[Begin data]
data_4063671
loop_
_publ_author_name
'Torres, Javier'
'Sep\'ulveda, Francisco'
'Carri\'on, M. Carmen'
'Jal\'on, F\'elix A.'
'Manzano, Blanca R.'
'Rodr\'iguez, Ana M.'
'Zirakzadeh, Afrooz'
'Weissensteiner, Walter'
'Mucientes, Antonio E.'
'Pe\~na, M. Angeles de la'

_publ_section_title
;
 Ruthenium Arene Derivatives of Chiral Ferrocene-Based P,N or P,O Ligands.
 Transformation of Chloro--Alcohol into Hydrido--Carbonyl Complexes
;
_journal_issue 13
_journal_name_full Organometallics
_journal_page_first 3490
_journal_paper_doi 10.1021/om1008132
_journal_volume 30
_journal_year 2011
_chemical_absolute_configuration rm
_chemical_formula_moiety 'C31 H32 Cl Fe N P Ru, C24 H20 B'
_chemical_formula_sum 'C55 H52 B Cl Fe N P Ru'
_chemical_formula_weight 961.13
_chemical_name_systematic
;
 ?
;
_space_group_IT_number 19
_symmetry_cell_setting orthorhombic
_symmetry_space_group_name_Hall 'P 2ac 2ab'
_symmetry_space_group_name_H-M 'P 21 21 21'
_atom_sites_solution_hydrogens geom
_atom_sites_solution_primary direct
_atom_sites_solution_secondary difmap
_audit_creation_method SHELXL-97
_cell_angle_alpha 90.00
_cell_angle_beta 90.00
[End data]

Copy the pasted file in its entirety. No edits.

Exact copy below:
data_4063671
loop_
_publ_author_name
'Torres, Javier'
'Sep\'ulveda, Francisco'
'Carri\'on, M. Carmen'
'Jal\'on, F\'elix A.'
'Manzano, Blanca R.'
'Rodr\'iguez, Ana M.'
'Zirakzadeh, Afrooz'
'Weissensteiner, Walter'
'Mucientes, Antonio E.'
'Pe\~na, M. Angeles de la'

_publ_section_title
;
 Ruthenium Arene Derivatives of Chiral Ferrocene-Based P,N or P,O Ligands.
 Transformation of Chloro--Alcohol into Hydrido--Carbonyl Complexes
;
_journal_issue 13
_journal_name_full Organometallics
_journal_page_first 3490
_journal_paper_doi 10.1021/om1008132
_journal_volume 30
_journal_year 2011
_chemical_absolute_configuration rm
_chemical_formula_moiety 'C31 H32 Cl Fe N P Ru, C24 H20 B'
_chemical_formula_sum 'C55 H52 B Cl Fe N P Ru'
_chemical_formula_weight 961.13
_chemical_name_systematic
;
 ?
;
_space_group_IT_number 19
_symmetry_cell_setting orthorhombic
_symmetry_space_group_name_Hall 'P 2ac 2ab'
_symmetry_space_group_name_H-M 'P 21 21 21'
_atom_sites_solution_hydrogens geom
_atom_sites_solution_primary direct
_atom_sites_solution_secondary difmap
_audit_creation_method SHELXL-97
_cell_angle_alpha 90.00
_cell_angle_beta 90.00